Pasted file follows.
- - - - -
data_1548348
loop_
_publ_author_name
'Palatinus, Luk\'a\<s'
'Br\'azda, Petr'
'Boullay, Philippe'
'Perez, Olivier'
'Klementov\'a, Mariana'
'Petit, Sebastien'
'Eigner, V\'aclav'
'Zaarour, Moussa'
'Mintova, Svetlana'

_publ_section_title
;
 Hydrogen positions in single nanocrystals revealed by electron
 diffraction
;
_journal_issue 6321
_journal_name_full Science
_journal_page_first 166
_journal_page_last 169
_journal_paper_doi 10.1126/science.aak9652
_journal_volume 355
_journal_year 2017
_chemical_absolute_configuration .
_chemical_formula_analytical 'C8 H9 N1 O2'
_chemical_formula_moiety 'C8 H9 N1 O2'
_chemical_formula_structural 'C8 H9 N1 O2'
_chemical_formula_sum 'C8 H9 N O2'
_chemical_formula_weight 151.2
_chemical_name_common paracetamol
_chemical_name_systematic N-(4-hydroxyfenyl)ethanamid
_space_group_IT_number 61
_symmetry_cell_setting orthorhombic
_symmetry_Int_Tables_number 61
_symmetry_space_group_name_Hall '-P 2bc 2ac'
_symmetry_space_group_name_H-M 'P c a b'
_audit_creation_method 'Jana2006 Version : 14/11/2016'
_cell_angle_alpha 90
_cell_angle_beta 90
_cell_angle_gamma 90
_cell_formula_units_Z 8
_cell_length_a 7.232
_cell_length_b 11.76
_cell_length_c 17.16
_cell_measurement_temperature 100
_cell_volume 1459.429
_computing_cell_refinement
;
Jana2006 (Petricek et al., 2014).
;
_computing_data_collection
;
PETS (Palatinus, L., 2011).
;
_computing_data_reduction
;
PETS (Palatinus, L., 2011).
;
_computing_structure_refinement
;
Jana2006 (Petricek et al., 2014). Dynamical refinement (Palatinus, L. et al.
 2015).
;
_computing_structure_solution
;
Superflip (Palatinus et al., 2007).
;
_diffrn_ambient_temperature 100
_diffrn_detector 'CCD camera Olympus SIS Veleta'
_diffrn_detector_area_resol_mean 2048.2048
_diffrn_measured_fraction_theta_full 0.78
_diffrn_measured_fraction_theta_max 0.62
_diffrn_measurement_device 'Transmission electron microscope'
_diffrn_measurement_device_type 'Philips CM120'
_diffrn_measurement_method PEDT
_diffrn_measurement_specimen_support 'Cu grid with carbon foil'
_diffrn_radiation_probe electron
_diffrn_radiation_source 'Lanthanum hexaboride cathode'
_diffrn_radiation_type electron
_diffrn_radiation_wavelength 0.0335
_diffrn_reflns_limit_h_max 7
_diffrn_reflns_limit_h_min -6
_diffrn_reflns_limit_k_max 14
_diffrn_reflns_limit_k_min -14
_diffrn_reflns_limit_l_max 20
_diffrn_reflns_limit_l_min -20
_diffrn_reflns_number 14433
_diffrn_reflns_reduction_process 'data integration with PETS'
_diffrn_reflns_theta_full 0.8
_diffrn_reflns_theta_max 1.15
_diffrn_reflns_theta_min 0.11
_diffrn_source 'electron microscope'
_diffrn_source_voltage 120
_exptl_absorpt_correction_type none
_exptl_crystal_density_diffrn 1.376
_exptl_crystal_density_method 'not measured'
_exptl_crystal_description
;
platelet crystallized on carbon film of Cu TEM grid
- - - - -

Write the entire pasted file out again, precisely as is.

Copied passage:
data_1548348
loop_
_publ_author_name
'Palatinus, Luk\'a\<s'
'Br\'azda, Petr'
'Boullay, Philippe'
'Perez, Olivier'
'Klementov\'a, Mariana'
'Petit, Sebastien'
'Eigner, V\'aclav'
'Zaarour, Moussa'
'Mintova, Svetlana'

_publ_section_title
;
 Hydrogen positions in single nanocrystals revealed by electron
 diffraction
;
_journal_issue 6321
_journal_name_full Science
_journal_page_first 166
_journal_page_last 169
_journal_paper_doi 10.1126/science.aak9652
_journal_volume 355
_journal_year 2017
_chemical_absolute_configuration .
_chemical_formula_analytical 'C8 H9 N1 O2'
_chemical_formula_moiety 'C8 H9 N1 O2'
_chemical_formula_structural 'C8 H9 N1 O2'
_chemical_formula_sum 'C8 H9 N O2'
_chemical_formula_weight 151.2
_chemical_name_common paracetamol
_chemical_name_systematic N-(4-hydroxyfenyl)ethanamid
_space_group_IT_number 61
_symmetry_cell_setting orthorhombic
_symmetry_Int_Tables_number 61
_symmetry_space_group_name_Hall '-P 2bc 2ac'
_symmetry_space_group_name_H-M 'P c a b'
_audit_creation_method 'Jana2006 Version : 14/11/2016'
_cell_angle_alpha 90
_cell_angle_beta 90
_cell_angle_gamma 90
_cell_formula_units_Z 8
_cell_length_a 7.232
_cell_length_b 11.76
_cell_length_c 17.16
_cell_measurement_temperature 100
_cell_volume 1459.429
_computing_cell_refinement
;
Jana2006 (Petricek et al., 2014).
;
_computing_data_collection
;
PETS (Palatinus, L., 2011).
;
_computing_data_reduction
;
PETS (Palatinus, L., 2011).
;
_computing_structure_refinement
;
Jana2006 (Petricek et al., 2014). Dynamical refinement (Palatinus, L. et al.
 2015).
;
_computing_structure_solution
;
Superflip (Palatinus et al., 2007).
;
_diffrn_ambient_temperature 100
_diffrn_detector 'CCD camera Olympus SIS Veleta'
_diffrn_detector_area_resol_mean 2048.2048
_diffrn_measured_fraction_theta_full 0.78
_diffrn_measured_fraction_theta_max 0.62
_diffrn_measurement_device 'Transmission electron microscope'
_diffrn_measurement_device_type 'Philips CM120'
_diffrn_measurement_method PEDT
_diffrn_measurement_specimen_support 'Cu grid with carbon foil'
_diffrn_radiation_probe electron
_diffrn_radiation_source 'Lanthanum hexaboride cathode'
_diffrn_radiation_type electron
_diffrn_radiation_wavelength 0.0335
_diffrn_reflns_limit_h_max 7
_diffrn_reflns_limit_h_min -6
_diffrn_reflns_limit_k_max 14
_diffrn_reflns_limit_k_min -14
_diffrn_reflns_limit_l_max 20
_diffrn_reflns_limit_l_min -20
_diffrn_reflns_number 14433
_diffrn_reflns_reduction_process 'data integration with PETS'
_diffrn_reflns_theta_full 0.8
_diffrn_reflns_theta_max 1.15
_diffrn_reflns_theta_min 0.11
_diffrn_source 'electron microscope'
_diffrn_source_voltage 120
_exptl_absorpt_correction_type none
_exptl_crystal_density_diffrn 1.376
_exptl_crystal_density_method 'not measured'
_exptl_crystal_description
;
platelet crystallized on carbon film of Cu TEM grid